Friday, September 9, 2011

mounting images with kpartx or losetup + fdisk

Loop-mounting partitions from a disk image
    Update: it seems that kpartx pretty much does all of the below. Thanks to Faidon Liambotis for the pointer.

    Every now and then, I have a disk image (as produced by cat, pv, or dd) and I need to access separate partitions. Unfortunately, the patch allowing partitions on loop devices to be accessed via their own device nodes does not appear to be in the latest (Debian) 2.6.18 kernels — the loop module does not have a max_partmodinfo. parameter, according to

    So this time I sat down to come up with a recipe on how to access the partitions, and after some arithmetic and much swearing at disk manufacturers, and especially the designers of the msdos partition table type, I think I have found the solution, and the urge to document it for posterity.

    It’s all about the -o parameter to losetup, which specifies how many bytes into the disk a given partition starts. Getting this number isn’t straight forward. Well, it is, if you know how, which is why I am writing this.

    Let’s take a look at a partition table, with sectors as units:
    $ /sbin/fdisk -lu disk.img
    You must set cylinders.
    You can do this from the extra functions menu.
    Disk disk.img: 0 MB, 0 bytes
    255 heads, 63 sectors/track, 0 cylinders, total 0 sectors
    Units = sectors of 1 * 512 = 512 bytes
          Device Boot      Start         End      Blocks   Id  System
    disk.imgp1   *          63       96389       48163+  83  Linux
    disk.imgp2           96390     2056319      979965   82  Linux swap / Solaris
    disk.imgp3         2056320    78140159    38041920    5  Extended
    disk.imgp5         2056383     3052349      497983+  83  Linux
    disk.imgp6         3052413    10859939     3903763+  83  Linux
    disk.imgp7        10860003    68372639    28756318+  83  Linux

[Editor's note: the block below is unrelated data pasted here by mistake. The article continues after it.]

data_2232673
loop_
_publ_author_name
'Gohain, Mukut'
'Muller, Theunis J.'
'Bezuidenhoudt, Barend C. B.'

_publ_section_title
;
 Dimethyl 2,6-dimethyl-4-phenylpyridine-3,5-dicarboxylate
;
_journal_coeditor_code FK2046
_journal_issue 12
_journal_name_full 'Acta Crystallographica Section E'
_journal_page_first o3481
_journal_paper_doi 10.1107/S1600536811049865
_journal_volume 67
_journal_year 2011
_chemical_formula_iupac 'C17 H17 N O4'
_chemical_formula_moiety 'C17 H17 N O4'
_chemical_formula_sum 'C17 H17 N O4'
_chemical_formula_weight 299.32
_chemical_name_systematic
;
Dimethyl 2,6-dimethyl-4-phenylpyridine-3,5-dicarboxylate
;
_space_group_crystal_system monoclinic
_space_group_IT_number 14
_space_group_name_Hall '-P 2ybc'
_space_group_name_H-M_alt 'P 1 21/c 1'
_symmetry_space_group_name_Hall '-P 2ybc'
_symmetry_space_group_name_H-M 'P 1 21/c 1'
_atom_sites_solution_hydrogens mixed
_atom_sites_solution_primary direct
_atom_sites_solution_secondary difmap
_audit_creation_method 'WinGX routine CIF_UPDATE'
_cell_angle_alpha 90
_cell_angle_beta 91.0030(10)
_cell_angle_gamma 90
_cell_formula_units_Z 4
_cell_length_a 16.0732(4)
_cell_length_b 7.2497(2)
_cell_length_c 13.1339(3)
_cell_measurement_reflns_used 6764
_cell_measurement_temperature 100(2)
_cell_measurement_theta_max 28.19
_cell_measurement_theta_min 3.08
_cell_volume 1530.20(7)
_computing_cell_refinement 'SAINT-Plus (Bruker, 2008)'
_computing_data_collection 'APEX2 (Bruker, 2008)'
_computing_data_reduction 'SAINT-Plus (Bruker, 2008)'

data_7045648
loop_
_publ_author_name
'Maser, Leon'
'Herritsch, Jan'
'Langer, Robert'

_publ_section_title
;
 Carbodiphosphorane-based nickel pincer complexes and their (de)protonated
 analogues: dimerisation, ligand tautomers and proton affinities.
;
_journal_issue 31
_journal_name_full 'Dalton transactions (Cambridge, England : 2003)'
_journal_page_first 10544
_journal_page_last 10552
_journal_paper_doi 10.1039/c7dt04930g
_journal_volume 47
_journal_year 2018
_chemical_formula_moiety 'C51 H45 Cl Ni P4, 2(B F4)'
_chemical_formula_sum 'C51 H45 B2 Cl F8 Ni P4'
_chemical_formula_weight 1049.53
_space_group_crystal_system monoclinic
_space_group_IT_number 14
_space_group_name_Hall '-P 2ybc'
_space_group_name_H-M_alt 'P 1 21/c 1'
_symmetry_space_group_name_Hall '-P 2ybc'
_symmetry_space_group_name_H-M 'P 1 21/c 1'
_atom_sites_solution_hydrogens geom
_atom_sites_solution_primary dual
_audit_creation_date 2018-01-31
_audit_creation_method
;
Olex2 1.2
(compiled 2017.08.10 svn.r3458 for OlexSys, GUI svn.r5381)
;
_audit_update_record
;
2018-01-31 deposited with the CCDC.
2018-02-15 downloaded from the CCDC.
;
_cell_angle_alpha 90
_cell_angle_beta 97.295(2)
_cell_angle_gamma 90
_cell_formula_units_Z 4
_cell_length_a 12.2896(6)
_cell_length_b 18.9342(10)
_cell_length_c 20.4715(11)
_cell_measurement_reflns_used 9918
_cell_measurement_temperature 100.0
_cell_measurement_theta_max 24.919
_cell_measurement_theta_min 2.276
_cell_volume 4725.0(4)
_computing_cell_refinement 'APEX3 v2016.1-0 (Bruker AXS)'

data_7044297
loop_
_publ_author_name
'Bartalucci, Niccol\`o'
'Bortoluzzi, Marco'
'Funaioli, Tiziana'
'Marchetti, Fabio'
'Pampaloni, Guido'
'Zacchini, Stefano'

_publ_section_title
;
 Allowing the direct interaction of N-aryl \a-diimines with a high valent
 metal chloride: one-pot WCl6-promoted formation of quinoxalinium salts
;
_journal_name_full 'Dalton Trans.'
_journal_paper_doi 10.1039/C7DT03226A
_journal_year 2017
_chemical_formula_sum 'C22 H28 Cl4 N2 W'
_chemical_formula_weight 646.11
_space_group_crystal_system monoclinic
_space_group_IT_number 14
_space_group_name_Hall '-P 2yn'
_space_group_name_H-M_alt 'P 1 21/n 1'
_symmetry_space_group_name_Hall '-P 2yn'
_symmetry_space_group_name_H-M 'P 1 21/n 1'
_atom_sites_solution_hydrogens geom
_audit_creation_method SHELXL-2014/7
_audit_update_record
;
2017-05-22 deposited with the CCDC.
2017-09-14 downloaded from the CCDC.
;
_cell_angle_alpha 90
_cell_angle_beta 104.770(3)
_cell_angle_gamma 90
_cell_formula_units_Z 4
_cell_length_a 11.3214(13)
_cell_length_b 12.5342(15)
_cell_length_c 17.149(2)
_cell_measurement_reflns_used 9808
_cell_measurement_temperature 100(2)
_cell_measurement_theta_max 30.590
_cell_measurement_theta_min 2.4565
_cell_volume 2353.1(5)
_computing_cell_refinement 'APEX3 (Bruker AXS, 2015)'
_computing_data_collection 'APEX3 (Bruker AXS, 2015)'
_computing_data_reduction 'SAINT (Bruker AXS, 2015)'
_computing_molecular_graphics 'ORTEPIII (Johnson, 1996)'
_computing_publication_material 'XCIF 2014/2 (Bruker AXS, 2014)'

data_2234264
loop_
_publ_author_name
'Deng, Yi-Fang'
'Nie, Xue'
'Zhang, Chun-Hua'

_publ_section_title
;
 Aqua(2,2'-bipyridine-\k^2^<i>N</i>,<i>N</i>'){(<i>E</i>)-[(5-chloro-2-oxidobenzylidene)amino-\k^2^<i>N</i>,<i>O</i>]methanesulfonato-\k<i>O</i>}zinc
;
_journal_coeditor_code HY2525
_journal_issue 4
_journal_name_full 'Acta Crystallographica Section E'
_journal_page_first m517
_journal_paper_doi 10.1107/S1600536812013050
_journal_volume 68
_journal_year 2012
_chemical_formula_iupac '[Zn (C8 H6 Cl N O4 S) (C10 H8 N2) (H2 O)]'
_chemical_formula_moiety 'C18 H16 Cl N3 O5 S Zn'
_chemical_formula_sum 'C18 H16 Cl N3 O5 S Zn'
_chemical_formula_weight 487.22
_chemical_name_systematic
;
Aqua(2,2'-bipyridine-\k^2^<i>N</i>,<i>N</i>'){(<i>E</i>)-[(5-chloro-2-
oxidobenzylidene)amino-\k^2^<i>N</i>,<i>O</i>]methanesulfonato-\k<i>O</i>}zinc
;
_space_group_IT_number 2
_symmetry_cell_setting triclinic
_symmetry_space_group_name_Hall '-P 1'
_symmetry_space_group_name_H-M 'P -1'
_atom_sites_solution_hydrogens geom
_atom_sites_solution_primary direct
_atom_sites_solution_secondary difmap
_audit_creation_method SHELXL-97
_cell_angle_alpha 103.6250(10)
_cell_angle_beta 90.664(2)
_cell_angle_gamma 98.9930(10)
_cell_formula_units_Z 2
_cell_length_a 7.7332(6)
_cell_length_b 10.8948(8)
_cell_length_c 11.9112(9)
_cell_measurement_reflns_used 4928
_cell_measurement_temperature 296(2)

disk.imgp8        68372703    76180229     3903763+  83  Linux
    disk.imgp9        76180293    78140159      979933+  83  Linux
    The first few lines is fdisk complaining not being able to extract the number of cylinders, since it has to operate on a file which does not provide an ioctl interface.

    The first important data are the units, which are stated to be 512 bytes per sector. We take note of this value as the factor for use in the next operation.
    Let’s say we want to access the 7th partition, which is 10860003 sectors into the disk, according to the fdisk output. We know that each sector is 512 bytes, so:
    10860003 * 512 = 5560321536
    Passing this number to losetup produces the desired result:
    # losetup /dev/loop0 disk.img -o $((10860003 * 512))
    # file -s /dev/loop0
    /dev/loop0: Linux rev 1.0 ext3 filesystem data
    # mount /dev/loop0 /mnt
    # umount /mnt
    # losetup -d /dev/loop0
    If the partition really holds a normal filesystem, you can also let mount set up the loop device, and manage it automatically:
    # mount -o loop,offset=$((10860003 * 512)) disk.img /mnt
    # umount /mnt
    And since there’s aparently no means to automate the whole process for an entire disk, I hacked up plosetup. Enjoy:
    # plosetup lapse.hda .
    I: partition 1 of lapse.hda will become ./lapse.hda_p1 (/dev/loop0)...
    I: plosetup: skipping partition 2 of type 82...
    I: plosetup: skipping partition 3 of type 5...
    I: partition 5 of lapse.hda will become ./lapse.hda_p5 (/dev/loop1)...
    I: partition 6 of lapse.hda will become ./lapse.hda_p6 (/dev/loop2)...
    I: partition 7 of lapse.hda will become ./lapse.hda_p7 (/dev/loop3)...
    I: partition 8 of lapse.hda will become ./lapse.hda_p8 (/dev/loop4)...
    I: partition 9 of lapse.hda will become ./lapse.hda_p9 (/dev/loop5)...
    # ls -l
    total 0
    lrwxrwxrwx 1 root root 10 2006-10-20 13:25 lapse.hda_p1 -> /dev/loop0
    lrwxrwxrwx 1 root root 10 2006-10-20 13:25 lapse.hda_p5 -> /dev/loop1
    lrwxrwxrwx 1 root root 10 2006-10-20 13:25 lapse.hda_p6 -> /dev/loop2
    lrwxrwxrwx 1 root root 10 2006-10-20 13:25 lapse.hda_p7 -> /dev/loop3
    lrwxrwxrwx 1 root root 10 2006-10-20 13:25 lapse.hda_p8 -> /dev/loop4
    lrwxrwxrwx 1 root root 10 2006-10-20 13:25 lapse.hda_p9 -> /dev/loop5
    # plosetup -c .
    # ls -l
    total 0
    Kpartx can be used to set up device mappings for the partitions of any 
    partitioned block device. It is part of the Linux multipath-tools. With 
    kpartx -l imagefile you get an overview of the partitions in the image 
    file and with kpartx -a imagefile the partitions will accessible 
    via /dev/mapper/loop0pX (X is the number of the partition). 
    You can mount it now with mount /dev/mapper/loop0pX /mnt/ -o loop,ro
    After unmounting you can disconnect the mapper devices with kpartx -d 

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